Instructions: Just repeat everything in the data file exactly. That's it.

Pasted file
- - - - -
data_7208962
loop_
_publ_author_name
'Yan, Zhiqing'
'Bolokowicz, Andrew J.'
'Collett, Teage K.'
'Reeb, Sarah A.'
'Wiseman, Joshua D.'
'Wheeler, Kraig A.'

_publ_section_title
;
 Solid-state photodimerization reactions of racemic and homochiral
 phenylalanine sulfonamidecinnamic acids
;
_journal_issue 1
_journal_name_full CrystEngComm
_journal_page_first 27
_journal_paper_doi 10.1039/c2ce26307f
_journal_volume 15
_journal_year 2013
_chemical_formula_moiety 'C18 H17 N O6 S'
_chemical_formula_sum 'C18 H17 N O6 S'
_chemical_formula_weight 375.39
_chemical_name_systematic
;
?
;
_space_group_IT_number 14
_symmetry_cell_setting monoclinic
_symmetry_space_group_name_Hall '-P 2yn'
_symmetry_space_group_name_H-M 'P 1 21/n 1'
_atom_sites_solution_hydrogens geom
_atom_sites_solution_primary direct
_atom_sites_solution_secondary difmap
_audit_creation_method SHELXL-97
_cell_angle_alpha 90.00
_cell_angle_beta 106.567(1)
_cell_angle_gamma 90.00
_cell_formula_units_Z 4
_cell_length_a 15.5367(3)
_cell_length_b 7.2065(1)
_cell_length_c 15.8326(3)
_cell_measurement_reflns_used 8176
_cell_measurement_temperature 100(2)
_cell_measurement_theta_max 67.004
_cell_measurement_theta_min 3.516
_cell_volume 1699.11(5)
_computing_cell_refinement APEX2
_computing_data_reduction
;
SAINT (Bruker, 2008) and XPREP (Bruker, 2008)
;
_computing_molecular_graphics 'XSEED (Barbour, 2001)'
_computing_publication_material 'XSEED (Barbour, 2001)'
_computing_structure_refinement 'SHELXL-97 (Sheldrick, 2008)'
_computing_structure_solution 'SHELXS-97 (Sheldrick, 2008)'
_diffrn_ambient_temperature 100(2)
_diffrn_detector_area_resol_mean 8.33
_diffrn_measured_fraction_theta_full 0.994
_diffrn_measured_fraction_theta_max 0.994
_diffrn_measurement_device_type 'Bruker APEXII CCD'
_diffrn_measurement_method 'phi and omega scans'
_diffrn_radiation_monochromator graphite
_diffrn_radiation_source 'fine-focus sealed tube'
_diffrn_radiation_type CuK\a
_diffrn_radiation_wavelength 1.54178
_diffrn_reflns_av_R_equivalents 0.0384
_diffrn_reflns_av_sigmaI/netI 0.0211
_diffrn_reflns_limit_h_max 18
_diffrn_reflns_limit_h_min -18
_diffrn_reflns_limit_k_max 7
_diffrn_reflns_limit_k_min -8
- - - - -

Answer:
data_7208962
loop_
_publ_author_name
'Yan, Zhiqing'
'Bolokowicz, Andrew J.'
'Collett, Teage K.'
'Reeb, Sarah A.'
'Wiseman, Joshua D.'
'Wheeler, Kraig A.'

_publ_section_title
;
 Solid-state photodimerization reactions of racemic and homochiral
 phenylalanine sulfonamidecinnamic acids
;
_journal_issue 1
_journal_name_full CrystEngComm
_journal_page_first 27
_journal_paper_doi 10.1039/c2ce26307f
_journal_volume 15
_journal_year 2013
_chemical_formula_moiety 'C18 H17 N O6 S'
_chemical_formula_sum 'C18 H17 N O6 S'
_chemical_formula_weight 375.39
_chemical_name_systematic
;
?
;
_space_group_IT_number 14
_symmetry_cell_setting monoclinic
_symmetry_space_group_name_Hall '-P 2yn'
_symmetry_space_group_name_H-M 'P 1 21/n 1'
_atom_sites_solution_hydrogens geom
_atom_sites_solution_primary direct
_atom_sites_solution_secondary difmap
_audit_creation_method SHELXL-97
_cell_angle_alpha 90.00
_cell_angle_beta 106.567(1)
_cell_angle_gamma 90.00
_cell_formula_units_Z 4
_cell_length_a 15.5367(3)
_cell_length_b 7.2065(1)
_cell_length_c 15.8326(3)
_cell_measurement_reflns_used 8176
_cell_measurement_temperature 100(2)
_cell_measurement_theta_max 67.004
_cell_measurement_theta_min 3.516
_cell_volume 1699.11(5)
_computing_cell_refinement APEX2
_computing_data_reduction
;
SAINT (Bruker, 2008) and XPREP (Bruker, 2008)
;
_computing_molecular_graphics 'XSEED (Barbour, 2001)'
_computing_publication_material 'XSEED (Barbour, 2001)'
_computing_structure_refinement 'SHELXL-97 (Sheldrick, 2008)'
_computing_structure_solution 'SHELXS-97 (Sheldrick, 2008)'
_diffrn_ambient_temperature 100(2)
_diffrn_detector_area_resol_mean 8.33
_diffrn_measured_fraction_theta_full 0.994
_diffrn_measured_fraction_theta_max 0.994
_diffrn_measurement_device_type 'Bruker APEXII CCD'
_diffrn_measurement_method 'phi and omega scans'
_diffrn_radiation_monochromator graphite
_diffrn_radiation_source 'fine-focus sealed tube'
_diffrn_radiation_type CuK\a
_diffrn_radiation_wavelength 1.54178
_diffrn_reflns_av_R_equivalents 0.0384
_diffrn_reflns_av_sigmaI/netI 0.0211
_diffrn_reflns_limit_h_max 18
_diffrn_reflns_limit_h_min -18
_diffrn_reflns_limit_k_max 7
_diffrn_reflns_limit_k_min -8